Dunsville Primary School

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About Dunsville Primary School

Name Dunsville Primary School
Ofsted Inspections
Executive Headteacher Mrs Vicky Wilson
Address Broadway, Dunsville, Doncaster, DN7 4HX
Phone Number 01302882958
Phase Academy
Type Academy converter
Age Range 3-11
Religious Character None
Gender Mixed
Number of Pupils 262
Local Authority Doncaster
Highlights from Latest Inspection

What is it like to attend this school?

Staff work with pupils and families to achieve the school's vision of 'working as one to achieve excellence through enjoyment'.

Leaders have created a learning environment in which pupils thrive. Relationships between adults and pupils are strong. Adults are excellent role models.

They work well as a team to support pupils. One parent, reflecting the views of many parents and carers, stated, 'The school is so friendly – my child loves it here and is flourishing.'

Leaders have very high expectations.

These are reflected in the quality of pupils' work in books and work on display throughout the school. Pupils, including those with special educational ...needs and/or disabilities (SEND), achieve well across a range of subjects.

Pupils behave well and have very positive attitudes to learning.

They are polite and care for one another. Incidents of bullying are very rare; the use of discriminatory language is rarer still. 'There is no racist language here – it's just not nice to people,' was the response from one pupil when speaking with an inspector.

When incidents do happen, the response of staff is swift and effective. As a result, pupils feel safe in school.

What does the school do well and what does it need to do better?

Since the previous inspection, leaders have developed an ambitious curriculum and made sure that it meets the needs of all pupils.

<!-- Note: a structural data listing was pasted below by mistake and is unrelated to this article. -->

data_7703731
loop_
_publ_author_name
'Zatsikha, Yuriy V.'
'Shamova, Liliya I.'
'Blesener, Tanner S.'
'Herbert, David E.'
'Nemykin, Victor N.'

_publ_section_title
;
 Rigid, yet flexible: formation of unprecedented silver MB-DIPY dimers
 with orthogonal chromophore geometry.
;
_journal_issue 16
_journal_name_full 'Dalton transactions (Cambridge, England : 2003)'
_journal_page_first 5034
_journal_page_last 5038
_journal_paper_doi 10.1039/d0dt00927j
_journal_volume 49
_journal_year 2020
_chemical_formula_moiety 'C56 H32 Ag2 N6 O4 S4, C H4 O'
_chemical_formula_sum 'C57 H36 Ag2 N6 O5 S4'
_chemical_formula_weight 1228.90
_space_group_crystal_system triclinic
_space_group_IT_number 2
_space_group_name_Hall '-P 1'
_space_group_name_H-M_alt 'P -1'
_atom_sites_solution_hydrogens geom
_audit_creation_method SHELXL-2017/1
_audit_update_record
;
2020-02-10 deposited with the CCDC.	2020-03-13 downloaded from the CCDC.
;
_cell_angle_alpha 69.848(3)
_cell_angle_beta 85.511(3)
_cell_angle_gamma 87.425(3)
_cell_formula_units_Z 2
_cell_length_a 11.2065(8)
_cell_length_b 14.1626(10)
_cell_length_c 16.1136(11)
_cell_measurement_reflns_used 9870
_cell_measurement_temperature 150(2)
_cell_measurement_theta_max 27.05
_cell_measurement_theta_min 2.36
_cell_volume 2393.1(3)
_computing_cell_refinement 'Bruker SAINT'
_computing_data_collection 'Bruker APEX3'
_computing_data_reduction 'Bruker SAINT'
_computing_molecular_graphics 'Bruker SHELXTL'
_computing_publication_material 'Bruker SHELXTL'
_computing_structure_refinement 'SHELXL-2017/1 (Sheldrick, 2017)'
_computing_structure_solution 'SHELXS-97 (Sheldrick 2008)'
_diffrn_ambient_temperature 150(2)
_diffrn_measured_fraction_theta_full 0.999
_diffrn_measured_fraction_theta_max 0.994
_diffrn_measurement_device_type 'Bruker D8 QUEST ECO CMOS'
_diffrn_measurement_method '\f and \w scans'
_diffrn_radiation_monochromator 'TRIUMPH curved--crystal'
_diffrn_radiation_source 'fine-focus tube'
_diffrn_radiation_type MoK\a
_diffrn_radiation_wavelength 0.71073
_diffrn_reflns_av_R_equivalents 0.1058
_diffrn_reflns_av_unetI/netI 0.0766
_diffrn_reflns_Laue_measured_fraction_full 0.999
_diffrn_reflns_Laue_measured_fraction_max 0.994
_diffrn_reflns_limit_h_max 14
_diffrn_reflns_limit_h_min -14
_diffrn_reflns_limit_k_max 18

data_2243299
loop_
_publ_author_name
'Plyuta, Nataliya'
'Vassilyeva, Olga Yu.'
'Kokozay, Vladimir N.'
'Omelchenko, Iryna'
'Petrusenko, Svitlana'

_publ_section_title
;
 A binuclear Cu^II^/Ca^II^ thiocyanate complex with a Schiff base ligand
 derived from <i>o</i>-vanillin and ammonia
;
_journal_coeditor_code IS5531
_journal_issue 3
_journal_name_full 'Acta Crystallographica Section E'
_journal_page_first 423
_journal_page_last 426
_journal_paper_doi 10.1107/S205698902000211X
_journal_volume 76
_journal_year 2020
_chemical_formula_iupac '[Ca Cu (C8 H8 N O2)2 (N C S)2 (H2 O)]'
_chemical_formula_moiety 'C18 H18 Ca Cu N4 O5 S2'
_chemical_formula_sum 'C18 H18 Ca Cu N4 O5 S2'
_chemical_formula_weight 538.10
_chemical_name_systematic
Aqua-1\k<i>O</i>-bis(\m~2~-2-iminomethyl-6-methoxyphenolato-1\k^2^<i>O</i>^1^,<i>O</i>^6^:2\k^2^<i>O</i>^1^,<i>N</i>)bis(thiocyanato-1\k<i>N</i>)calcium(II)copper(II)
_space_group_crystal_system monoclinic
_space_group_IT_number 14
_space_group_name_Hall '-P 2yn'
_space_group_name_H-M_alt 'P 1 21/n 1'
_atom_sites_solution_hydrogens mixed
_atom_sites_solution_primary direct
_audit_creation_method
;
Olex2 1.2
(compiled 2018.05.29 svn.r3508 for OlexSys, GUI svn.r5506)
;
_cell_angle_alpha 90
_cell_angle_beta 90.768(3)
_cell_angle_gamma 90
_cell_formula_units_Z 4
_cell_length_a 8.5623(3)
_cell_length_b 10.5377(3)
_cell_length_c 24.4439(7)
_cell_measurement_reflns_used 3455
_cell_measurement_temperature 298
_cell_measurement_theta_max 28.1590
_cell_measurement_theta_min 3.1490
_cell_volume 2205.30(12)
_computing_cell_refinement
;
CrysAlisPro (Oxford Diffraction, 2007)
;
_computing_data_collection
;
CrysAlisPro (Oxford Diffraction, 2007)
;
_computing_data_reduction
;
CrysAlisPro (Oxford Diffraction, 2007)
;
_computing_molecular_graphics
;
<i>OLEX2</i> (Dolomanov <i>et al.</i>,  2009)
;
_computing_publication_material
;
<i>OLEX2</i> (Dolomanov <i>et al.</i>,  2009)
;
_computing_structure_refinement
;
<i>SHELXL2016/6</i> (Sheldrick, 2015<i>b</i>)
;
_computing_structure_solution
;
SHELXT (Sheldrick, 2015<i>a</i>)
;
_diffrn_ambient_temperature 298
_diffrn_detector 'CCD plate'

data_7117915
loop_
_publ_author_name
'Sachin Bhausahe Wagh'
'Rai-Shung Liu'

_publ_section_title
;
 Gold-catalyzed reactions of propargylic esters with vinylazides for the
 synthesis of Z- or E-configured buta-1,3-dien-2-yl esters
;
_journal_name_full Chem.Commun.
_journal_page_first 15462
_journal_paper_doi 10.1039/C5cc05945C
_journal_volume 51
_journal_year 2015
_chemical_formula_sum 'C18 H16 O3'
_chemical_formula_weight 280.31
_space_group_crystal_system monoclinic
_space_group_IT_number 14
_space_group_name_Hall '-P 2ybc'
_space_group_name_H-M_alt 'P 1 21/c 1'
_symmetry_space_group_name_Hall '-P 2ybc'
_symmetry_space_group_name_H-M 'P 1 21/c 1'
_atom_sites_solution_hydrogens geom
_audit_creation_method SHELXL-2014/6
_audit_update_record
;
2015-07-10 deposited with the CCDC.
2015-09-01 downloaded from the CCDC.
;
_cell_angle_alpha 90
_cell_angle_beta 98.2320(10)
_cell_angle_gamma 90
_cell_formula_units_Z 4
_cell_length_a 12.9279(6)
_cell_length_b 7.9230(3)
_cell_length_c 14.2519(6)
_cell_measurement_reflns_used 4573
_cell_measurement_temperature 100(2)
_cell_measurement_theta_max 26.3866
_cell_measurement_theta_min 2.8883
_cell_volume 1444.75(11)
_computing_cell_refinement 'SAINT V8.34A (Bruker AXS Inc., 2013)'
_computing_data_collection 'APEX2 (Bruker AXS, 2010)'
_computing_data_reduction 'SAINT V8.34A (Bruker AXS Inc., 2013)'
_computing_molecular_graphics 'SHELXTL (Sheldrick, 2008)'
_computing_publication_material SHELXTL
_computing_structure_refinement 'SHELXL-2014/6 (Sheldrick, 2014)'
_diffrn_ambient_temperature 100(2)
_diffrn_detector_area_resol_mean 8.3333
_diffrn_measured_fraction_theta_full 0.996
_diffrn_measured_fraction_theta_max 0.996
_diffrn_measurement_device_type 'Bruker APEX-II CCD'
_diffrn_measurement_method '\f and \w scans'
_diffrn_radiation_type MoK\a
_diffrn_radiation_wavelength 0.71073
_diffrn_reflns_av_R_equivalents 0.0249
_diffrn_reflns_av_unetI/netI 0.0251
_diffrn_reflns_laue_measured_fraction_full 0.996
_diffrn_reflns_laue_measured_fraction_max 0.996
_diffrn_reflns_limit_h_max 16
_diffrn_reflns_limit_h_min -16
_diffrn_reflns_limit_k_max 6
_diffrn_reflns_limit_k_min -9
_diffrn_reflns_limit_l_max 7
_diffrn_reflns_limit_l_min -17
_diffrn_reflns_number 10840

Pupils develop their knowledge through a curriculum that builds year on year from Nursery to Year 6. They have many opportunities to revisit previous learning, including through recap activities at the beginning of lessons. For example, in art and design, pupils in Year 6 have developed their knowledge of the Renaissance period and learned about the techniques used by artists of the time.

Pupils applied the sfumato technique to their own artwork, producing soft transitions between colours and tones. Pupils in Year 4 were able to discuss their detailed understanding of the human digestive system.

Reading is the key priority for leaders.

Pupils are given opportunities to practise their reading skills in most lessons. The teaching of phonics is effective, being taught as soon as children start school. Reading books are accurately matched to children's reading ability.

If they start to struggle, extra support is provided swiftly. This helps them to catch up and keep up. Throughout the school, leaders have carefully chosen high-quality books for pupils to read.

Pupils discussed their favourite authors, which include Malorie Blackman and Ross MacKenzie. Pupils enjoy visiting the school library, which is well stocked with a wide range of books.

Leaders are clear about how they want staff to teach the different subjects in the school's curriculum.

Because of this, there is an effective and consistent approach to teaching across the school. Teachers receive high-quality support from leaders, both at Dunsville and from across the trust. Teachers have a very good understanding of the subjects they teach.